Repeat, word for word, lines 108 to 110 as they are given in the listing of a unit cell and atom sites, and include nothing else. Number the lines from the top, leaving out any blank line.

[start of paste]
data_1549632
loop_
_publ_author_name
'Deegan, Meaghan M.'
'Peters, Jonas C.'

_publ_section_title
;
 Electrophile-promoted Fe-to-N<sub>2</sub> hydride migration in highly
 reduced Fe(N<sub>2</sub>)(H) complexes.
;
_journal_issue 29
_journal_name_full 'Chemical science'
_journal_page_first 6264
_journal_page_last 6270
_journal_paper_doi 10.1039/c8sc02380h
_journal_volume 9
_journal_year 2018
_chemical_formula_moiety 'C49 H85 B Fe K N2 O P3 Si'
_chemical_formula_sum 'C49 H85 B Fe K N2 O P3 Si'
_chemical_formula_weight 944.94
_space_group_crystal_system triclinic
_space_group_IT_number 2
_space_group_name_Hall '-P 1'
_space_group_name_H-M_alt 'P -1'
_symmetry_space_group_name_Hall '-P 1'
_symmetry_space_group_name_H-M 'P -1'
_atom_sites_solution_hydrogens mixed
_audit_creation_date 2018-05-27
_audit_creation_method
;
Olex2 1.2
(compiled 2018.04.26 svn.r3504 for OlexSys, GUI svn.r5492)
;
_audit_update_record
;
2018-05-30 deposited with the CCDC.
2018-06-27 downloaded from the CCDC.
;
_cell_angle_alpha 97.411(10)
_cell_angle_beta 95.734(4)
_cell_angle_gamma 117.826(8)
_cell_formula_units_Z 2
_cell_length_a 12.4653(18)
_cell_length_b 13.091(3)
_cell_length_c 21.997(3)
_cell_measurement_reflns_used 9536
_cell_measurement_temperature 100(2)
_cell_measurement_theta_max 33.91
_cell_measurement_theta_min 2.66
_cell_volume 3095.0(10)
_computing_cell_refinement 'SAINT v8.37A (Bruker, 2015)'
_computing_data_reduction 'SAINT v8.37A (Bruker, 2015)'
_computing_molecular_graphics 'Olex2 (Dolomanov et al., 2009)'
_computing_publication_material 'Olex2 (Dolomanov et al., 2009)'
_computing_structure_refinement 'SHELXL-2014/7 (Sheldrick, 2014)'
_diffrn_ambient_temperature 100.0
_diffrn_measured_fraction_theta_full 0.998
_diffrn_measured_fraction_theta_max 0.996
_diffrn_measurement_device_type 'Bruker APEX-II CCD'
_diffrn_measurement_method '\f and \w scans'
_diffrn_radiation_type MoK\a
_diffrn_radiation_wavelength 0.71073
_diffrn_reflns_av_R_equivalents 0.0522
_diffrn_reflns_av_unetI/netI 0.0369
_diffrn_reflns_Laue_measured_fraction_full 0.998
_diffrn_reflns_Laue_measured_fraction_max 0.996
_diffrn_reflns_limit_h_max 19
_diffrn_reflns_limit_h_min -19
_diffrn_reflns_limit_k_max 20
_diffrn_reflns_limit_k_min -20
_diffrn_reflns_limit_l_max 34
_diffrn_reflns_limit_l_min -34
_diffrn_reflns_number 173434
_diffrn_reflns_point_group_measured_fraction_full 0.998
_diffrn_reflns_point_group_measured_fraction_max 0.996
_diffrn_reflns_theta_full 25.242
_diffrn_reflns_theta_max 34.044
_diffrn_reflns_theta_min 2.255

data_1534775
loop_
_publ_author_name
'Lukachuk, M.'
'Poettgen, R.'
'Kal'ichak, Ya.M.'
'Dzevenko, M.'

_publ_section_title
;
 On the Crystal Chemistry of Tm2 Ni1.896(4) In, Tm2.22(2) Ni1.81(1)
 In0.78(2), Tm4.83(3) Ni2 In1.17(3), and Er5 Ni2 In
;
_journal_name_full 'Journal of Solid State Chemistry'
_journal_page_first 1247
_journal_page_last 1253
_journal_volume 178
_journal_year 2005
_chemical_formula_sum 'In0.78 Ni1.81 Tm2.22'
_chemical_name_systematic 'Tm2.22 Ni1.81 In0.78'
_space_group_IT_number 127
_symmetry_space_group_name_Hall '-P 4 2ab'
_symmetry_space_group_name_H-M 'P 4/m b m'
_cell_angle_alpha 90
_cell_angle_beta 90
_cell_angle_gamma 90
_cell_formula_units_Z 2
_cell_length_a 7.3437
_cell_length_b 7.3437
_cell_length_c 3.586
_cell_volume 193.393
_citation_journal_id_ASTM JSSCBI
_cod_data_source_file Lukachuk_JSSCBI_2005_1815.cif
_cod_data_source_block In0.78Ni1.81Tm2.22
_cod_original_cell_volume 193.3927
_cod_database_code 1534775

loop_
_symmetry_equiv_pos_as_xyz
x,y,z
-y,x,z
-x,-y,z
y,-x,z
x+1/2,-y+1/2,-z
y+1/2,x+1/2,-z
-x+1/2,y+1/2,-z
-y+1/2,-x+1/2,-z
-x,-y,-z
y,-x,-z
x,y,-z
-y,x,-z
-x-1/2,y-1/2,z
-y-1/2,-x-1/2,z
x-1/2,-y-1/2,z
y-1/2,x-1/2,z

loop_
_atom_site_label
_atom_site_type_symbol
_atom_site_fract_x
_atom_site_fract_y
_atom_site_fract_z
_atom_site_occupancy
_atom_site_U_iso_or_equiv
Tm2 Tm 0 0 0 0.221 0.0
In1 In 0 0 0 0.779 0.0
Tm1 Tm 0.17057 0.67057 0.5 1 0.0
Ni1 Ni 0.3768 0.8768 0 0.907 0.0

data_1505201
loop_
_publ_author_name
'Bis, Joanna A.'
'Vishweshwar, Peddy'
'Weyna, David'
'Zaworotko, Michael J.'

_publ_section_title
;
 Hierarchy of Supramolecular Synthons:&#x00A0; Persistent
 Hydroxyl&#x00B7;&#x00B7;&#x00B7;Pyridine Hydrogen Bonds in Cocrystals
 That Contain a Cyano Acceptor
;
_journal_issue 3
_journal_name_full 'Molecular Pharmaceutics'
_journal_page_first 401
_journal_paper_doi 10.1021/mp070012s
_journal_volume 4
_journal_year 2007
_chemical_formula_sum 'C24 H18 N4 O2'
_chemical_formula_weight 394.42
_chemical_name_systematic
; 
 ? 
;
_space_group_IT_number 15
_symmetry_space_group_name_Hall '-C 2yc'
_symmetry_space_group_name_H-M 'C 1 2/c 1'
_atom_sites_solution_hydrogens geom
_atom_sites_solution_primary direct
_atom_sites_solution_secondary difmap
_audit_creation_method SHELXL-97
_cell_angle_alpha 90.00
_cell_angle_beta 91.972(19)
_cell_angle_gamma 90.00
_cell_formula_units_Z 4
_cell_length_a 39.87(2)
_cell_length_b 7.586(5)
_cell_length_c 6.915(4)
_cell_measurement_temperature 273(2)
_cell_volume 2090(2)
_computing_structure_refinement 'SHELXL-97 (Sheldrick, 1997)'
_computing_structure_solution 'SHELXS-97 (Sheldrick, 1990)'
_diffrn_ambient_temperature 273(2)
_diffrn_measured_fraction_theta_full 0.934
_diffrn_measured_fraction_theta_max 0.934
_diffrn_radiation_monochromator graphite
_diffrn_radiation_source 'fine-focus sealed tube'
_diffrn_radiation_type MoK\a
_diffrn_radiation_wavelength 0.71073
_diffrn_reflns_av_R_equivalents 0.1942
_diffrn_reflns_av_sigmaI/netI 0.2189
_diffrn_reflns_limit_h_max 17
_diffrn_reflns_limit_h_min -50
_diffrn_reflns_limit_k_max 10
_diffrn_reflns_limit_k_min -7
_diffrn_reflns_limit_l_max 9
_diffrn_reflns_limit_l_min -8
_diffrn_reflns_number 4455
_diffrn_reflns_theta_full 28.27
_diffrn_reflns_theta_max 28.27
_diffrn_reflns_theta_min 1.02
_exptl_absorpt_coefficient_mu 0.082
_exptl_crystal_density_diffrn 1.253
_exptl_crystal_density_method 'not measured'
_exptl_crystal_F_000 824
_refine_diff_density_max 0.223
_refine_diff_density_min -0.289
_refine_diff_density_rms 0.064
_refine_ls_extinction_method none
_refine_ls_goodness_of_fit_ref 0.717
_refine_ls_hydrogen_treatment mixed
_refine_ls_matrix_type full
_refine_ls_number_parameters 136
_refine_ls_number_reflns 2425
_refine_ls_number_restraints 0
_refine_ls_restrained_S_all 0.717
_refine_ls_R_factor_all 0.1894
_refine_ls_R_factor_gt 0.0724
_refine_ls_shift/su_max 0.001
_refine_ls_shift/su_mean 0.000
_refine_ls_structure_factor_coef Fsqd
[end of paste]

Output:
_cell_volume 193.393
_citation_journal_id_ASTM JSSCBI
_cod_data_source_file Lukachuk_JSSCBI_2005_1815.cif